The mandate can change during the course of an investigation, and the investigator needs to understand what process ought to be followed before expanding their mandate.
In the case of a large number of complaints, it is important to nail down the mandate for each of the matters and not presume that the same approach will be taken in each of the situations.
- In the case of a large number of complaints involving the same set of facts, is it possible to merge the investigations? If the decision is made not to merge them, is it possible to use evidence gathered in investigation to make findings in the other, and if this is the case, has the person who is providing this evidence been advised of this potential?
If the decision is made to merge the investigations together, this change to the mandate needs to be properly documented and explained in the report.
- In the case of a large influx of complaints, employers must take a step back and ask whether or not there is a larger issue to be tackled? Is there something lacking in policy which has prompted the large number of complaints? Does the organization need additional or remedial training to its employees on appropriate workplace behaviour? Or, is there a spike in complaints in a certain area that prompts the need for a workplace assessment to gauge the extent of problem and determine the next appropriate steps?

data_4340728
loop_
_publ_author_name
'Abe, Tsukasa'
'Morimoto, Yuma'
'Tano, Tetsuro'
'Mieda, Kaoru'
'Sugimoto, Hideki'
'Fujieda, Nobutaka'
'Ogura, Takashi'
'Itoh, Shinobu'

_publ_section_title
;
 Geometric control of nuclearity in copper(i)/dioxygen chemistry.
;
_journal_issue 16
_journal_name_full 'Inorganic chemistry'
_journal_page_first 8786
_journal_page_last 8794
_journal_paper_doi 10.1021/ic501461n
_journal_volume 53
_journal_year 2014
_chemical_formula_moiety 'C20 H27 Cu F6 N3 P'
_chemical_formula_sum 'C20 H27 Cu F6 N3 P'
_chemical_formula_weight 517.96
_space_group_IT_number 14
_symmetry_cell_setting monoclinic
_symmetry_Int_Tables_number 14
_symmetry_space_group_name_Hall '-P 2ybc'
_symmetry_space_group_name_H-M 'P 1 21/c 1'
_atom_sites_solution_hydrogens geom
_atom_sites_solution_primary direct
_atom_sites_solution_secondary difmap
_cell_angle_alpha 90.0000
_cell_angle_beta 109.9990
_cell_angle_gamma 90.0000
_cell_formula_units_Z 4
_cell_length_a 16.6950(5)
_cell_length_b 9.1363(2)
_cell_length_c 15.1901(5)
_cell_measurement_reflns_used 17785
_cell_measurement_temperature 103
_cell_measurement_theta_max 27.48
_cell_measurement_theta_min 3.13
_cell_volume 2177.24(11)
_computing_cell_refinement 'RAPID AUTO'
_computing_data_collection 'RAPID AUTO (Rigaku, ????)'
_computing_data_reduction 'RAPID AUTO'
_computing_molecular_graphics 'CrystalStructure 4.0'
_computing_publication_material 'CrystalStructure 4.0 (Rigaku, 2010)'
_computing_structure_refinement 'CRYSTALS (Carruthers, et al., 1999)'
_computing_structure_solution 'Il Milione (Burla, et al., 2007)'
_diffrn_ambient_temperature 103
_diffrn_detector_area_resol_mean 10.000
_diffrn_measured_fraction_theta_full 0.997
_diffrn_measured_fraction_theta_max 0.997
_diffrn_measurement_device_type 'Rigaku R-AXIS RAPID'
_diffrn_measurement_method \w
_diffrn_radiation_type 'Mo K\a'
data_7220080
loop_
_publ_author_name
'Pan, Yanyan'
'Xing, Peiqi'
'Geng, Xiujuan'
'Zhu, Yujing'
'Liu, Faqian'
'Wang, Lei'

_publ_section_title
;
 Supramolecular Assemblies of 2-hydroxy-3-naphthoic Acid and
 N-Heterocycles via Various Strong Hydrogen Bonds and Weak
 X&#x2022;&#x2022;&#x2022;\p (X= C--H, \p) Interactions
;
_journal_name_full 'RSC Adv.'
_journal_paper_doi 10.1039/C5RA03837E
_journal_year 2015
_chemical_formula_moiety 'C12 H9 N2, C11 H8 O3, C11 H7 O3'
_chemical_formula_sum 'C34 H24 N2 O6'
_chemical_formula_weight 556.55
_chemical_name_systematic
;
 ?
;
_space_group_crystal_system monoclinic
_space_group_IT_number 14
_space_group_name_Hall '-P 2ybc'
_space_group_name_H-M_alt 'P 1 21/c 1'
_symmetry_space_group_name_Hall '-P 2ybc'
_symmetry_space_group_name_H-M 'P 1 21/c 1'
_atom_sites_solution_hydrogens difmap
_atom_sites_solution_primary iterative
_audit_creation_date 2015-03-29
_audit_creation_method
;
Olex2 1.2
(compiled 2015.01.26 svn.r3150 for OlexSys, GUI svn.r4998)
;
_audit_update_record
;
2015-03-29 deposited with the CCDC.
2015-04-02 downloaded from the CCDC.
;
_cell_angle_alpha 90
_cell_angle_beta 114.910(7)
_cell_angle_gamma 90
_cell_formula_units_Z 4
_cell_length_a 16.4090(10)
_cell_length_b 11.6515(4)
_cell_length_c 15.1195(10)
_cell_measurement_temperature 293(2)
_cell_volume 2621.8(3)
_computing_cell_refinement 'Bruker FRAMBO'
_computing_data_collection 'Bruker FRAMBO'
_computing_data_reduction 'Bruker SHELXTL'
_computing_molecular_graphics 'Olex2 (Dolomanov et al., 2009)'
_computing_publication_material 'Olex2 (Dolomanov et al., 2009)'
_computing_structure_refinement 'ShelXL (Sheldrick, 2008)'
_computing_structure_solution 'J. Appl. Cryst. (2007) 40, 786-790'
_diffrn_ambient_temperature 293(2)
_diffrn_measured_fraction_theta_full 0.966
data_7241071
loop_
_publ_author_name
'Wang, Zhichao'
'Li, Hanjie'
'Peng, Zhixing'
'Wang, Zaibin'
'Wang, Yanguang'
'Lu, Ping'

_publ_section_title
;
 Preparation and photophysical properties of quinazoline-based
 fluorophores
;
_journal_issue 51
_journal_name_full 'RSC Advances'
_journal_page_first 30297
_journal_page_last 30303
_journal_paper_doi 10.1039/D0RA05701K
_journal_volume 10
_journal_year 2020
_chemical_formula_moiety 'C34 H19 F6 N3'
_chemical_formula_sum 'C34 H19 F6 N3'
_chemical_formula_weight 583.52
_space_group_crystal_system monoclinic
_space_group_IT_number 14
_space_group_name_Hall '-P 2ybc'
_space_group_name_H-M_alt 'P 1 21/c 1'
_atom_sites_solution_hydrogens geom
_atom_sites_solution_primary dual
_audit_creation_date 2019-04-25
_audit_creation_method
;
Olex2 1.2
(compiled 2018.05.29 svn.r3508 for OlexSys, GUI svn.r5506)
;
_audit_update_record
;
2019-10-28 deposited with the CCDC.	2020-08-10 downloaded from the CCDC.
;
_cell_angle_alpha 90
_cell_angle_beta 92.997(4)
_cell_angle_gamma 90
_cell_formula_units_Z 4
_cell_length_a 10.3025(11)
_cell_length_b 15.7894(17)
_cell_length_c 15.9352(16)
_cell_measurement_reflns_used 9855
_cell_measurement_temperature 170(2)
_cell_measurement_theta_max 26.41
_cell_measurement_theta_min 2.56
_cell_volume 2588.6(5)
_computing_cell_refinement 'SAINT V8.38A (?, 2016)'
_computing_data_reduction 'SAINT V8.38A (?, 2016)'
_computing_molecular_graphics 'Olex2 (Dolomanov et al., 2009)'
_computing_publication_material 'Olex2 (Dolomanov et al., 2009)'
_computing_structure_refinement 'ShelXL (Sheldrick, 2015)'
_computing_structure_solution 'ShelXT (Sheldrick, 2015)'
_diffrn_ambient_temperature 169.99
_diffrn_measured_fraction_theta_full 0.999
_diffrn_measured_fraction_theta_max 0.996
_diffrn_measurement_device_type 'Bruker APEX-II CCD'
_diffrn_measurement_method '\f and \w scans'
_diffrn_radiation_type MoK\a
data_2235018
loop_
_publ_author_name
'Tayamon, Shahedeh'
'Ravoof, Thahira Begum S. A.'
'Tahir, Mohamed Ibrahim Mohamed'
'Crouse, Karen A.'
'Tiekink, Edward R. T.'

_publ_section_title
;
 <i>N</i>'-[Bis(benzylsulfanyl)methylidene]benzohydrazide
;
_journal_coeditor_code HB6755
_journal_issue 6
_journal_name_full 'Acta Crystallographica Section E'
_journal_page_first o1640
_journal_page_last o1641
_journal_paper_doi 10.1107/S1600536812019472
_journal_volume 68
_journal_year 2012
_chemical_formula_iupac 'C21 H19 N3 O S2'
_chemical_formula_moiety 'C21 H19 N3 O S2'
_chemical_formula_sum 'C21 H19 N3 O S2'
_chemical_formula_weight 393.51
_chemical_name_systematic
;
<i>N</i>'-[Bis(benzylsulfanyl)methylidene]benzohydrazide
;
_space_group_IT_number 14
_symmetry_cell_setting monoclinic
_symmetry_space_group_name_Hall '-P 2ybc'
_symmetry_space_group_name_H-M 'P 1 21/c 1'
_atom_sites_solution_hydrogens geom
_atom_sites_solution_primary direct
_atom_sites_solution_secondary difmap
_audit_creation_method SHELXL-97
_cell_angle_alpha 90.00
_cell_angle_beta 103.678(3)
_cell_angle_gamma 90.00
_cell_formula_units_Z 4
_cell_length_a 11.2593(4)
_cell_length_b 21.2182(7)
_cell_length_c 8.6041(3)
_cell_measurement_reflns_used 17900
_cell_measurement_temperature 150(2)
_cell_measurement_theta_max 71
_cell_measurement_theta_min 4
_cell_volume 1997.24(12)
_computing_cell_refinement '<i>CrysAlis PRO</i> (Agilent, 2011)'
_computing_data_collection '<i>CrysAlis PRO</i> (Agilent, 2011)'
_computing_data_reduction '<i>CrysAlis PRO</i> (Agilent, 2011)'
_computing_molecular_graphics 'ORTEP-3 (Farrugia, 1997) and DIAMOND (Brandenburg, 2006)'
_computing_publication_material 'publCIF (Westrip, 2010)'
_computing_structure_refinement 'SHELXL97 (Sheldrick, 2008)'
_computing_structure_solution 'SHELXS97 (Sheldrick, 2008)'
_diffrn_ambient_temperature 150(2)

- Lastly, now is the best time for building capacity to investigate workplace issues rather than waiting for the rush to come. Organizations need to be thinking today about building this skill set internally, through training, hiring or shadowing, so that when #MeThree and #MeFour come knocking on the door of Human Resources, that there are capable investigators ready to do the work.
In our workplace investigation training courses we teach investigators and process administrators to ensure that the investigation process is fair to both sides, that it is done as quickly as possible, that confidentiality is upheld and that the investigation is as thorough as possible. These pillars need to be the foundation for each and every investigation, whether it is the 1st or 100th complaint in the queue. Where a large number of complaints have been filed, there are more eyes that are watching the process unfold, and this presents a perfect opportunity to demonstrate the organization’s fair and neutral approach to conducting workplace investigations.
 2016 RCMP data shows that women represent 39.1% of the total RCMP police officer and civilian workforce and 21.6% of the police officer workforce.
About the author Ottawa based lawyer Jennifer White conducts workplace investigations into allegations of sexual violence, harassment, bullying and poisoned work environments. Jennifer has a specialty in investigating matters involving police officers, and she creates and delivers sexual violence and human rights training to all staff levels within organizations. Jennifer also has a Masters in Law in Alternative Dispute Resolution.